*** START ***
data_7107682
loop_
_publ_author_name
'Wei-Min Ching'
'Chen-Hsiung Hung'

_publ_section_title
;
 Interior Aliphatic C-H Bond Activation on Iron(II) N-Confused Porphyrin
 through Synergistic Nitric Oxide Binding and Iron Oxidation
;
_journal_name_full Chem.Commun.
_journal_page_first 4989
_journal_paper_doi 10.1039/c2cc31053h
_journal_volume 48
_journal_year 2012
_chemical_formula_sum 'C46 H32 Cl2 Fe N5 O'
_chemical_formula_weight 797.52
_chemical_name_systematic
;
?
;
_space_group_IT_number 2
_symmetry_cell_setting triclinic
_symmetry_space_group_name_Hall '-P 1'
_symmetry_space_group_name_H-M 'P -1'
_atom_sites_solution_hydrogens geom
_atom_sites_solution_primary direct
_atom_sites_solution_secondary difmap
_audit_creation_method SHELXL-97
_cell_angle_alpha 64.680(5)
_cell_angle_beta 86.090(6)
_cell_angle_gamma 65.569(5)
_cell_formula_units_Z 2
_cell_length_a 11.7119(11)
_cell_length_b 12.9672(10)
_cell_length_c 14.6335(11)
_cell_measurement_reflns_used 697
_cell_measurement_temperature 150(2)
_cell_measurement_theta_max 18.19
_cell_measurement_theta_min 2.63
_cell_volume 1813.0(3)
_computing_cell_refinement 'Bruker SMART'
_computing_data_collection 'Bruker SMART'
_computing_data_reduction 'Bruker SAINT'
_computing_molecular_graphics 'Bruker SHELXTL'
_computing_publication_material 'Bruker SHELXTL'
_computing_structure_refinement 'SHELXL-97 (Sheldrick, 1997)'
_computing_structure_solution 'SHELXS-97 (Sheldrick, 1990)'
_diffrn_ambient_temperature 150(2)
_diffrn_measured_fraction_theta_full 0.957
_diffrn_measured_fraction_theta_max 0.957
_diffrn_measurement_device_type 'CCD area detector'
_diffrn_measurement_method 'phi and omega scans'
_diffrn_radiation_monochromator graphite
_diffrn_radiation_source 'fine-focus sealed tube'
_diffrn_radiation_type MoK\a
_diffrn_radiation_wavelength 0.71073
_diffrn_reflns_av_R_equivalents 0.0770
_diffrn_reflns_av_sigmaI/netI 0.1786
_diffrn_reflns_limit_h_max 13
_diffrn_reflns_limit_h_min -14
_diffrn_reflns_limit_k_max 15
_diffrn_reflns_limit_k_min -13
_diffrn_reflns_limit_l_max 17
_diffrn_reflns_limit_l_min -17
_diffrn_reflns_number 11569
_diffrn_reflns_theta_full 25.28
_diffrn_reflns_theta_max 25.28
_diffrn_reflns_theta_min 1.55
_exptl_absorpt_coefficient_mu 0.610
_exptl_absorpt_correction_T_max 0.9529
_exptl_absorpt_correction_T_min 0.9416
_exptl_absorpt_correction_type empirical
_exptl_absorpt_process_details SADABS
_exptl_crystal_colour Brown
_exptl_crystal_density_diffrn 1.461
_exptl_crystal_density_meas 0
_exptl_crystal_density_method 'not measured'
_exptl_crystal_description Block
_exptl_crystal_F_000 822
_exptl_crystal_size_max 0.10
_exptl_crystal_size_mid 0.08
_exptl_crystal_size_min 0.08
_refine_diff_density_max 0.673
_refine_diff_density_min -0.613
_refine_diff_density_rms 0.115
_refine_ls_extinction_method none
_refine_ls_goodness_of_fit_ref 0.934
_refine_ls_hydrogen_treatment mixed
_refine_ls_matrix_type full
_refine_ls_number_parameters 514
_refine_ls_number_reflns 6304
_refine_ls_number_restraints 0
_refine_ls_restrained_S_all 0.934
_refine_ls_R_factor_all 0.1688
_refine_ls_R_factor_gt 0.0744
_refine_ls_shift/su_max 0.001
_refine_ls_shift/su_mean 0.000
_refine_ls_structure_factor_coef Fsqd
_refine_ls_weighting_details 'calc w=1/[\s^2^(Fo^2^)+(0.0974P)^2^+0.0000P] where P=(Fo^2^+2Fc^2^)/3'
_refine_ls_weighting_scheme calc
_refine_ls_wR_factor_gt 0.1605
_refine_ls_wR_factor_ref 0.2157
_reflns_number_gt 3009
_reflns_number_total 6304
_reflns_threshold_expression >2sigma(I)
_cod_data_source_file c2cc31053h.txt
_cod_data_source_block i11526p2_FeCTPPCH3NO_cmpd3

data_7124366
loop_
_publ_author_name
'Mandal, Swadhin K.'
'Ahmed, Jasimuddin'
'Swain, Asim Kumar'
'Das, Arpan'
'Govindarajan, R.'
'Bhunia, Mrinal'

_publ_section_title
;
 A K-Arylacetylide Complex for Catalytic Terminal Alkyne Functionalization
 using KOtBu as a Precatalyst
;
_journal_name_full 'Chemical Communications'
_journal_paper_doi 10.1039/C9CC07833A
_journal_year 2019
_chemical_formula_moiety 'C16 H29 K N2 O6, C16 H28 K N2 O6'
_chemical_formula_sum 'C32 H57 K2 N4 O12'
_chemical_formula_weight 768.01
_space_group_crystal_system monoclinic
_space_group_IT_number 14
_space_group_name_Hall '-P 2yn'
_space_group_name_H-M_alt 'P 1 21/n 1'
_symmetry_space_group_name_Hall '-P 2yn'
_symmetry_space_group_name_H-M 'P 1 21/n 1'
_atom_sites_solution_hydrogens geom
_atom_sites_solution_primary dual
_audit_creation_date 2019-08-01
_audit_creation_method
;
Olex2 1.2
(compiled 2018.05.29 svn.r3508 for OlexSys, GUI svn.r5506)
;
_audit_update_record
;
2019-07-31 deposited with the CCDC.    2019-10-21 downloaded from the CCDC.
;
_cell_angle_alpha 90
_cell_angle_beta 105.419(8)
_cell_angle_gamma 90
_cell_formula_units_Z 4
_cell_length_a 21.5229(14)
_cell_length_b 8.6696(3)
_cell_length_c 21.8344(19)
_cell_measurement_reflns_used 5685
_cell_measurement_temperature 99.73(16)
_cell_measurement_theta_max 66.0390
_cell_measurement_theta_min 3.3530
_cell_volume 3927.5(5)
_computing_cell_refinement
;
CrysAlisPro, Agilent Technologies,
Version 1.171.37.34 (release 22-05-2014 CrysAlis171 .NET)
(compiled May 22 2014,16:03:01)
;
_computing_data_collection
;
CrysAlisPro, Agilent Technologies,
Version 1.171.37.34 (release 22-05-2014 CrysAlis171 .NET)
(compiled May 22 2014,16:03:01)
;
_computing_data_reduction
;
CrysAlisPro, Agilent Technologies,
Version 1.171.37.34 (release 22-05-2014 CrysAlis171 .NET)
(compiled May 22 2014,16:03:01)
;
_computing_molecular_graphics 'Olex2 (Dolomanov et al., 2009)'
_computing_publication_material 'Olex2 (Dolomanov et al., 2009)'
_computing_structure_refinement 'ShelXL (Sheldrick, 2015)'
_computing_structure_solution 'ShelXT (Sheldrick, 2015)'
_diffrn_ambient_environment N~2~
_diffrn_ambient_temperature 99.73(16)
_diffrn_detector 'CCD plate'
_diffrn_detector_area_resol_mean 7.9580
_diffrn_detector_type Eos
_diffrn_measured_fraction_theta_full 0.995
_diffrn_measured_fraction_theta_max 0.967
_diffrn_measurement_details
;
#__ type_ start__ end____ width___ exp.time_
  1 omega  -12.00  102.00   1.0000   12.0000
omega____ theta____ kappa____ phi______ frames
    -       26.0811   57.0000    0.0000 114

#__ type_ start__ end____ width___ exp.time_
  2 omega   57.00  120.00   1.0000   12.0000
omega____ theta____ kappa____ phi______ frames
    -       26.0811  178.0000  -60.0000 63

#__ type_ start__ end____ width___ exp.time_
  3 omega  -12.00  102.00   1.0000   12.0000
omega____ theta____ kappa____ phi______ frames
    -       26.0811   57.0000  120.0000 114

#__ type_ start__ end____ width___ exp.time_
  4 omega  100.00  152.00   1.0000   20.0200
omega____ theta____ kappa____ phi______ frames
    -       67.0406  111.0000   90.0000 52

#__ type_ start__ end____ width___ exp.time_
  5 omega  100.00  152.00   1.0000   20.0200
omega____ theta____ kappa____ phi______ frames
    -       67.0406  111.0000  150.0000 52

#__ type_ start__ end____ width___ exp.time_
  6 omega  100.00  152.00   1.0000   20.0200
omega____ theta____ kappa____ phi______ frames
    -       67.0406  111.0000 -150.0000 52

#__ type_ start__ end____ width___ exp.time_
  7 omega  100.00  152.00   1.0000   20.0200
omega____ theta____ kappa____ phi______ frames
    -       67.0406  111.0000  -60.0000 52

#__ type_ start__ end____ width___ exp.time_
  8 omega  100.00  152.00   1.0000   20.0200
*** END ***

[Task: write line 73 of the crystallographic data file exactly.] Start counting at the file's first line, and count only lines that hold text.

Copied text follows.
_exptl_absorpt_correction_type empirical